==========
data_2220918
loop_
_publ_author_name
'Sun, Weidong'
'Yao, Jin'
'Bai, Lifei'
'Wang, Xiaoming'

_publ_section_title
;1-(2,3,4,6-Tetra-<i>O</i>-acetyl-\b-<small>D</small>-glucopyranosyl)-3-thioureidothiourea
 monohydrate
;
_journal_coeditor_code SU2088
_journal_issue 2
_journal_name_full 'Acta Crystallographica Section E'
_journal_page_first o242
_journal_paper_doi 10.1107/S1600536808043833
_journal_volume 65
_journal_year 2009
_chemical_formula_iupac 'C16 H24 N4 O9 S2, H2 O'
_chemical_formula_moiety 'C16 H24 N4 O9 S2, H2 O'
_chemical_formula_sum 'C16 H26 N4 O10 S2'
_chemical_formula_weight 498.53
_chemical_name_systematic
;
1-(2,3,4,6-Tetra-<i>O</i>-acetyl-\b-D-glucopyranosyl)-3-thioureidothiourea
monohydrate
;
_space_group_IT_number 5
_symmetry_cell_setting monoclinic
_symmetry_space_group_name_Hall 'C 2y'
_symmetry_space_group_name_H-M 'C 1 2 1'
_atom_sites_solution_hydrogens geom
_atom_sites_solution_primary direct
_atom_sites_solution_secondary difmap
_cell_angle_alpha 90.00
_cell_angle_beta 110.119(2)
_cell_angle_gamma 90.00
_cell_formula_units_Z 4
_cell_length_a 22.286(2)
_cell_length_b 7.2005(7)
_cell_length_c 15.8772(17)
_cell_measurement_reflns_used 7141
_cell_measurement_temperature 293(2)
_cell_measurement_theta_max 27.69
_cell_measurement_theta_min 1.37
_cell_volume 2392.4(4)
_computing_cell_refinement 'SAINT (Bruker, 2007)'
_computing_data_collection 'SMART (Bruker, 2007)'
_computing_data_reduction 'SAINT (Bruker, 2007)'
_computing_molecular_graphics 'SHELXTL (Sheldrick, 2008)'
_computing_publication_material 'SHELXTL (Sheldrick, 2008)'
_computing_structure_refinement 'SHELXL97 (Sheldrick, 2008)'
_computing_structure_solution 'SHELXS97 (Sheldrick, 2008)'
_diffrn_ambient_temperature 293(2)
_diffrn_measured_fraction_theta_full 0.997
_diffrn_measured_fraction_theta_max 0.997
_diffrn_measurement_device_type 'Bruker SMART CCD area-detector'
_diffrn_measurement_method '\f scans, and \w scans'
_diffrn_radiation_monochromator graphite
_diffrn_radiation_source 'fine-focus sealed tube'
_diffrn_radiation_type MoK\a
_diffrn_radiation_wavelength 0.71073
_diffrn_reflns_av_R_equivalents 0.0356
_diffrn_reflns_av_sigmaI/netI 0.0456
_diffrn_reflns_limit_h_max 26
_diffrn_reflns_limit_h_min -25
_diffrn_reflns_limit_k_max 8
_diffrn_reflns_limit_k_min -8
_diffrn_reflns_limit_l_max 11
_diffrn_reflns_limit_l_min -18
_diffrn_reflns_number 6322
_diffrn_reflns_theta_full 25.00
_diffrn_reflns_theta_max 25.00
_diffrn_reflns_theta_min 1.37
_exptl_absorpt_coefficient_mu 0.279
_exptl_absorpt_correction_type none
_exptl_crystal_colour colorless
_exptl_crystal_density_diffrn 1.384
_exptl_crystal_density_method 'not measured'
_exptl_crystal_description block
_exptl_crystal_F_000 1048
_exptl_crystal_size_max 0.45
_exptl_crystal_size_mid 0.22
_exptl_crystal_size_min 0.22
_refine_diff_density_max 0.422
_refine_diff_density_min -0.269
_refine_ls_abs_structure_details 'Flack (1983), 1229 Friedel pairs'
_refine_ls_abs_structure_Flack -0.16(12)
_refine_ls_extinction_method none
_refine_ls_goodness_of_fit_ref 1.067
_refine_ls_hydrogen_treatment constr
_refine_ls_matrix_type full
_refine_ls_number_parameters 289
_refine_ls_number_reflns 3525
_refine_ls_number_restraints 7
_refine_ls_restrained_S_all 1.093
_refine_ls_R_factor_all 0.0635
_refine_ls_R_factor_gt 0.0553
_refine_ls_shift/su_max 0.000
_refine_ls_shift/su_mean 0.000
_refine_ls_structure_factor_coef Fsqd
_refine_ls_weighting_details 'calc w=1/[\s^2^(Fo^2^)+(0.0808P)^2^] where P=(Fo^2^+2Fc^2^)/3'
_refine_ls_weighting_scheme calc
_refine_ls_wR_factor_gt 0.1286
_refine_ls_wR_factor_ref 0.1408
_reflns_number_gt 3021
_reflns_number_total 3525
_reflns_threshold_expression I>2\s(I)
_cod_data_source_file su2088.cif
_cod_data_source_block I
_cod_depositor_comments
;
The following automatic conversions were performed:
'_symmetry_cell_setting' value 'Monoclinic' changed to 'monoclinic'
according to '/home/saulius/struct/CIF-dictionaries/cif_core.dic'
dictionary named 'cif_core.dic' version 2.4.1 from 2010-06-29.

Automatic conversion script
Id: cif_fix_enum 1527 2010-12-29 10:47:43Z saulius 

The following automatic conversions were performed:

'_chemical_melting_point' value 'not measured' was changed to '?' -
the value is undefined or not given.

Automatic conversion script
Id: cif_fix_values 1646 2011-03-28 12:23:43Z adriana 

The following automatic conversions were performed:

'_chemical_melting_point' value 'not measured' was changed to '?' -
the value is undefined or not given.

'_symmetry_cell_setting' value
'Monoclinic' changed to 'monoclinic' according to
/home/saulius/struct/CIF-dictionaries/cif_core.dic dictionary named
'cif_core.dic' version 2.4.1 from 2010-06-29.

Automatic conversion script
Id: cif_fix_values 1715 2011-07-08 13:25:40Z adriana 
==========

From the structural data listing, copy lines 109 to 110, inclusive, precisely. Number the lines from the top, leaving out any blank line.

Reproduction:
_cod_data_source_file su2088.cif
_cod_data_source_block I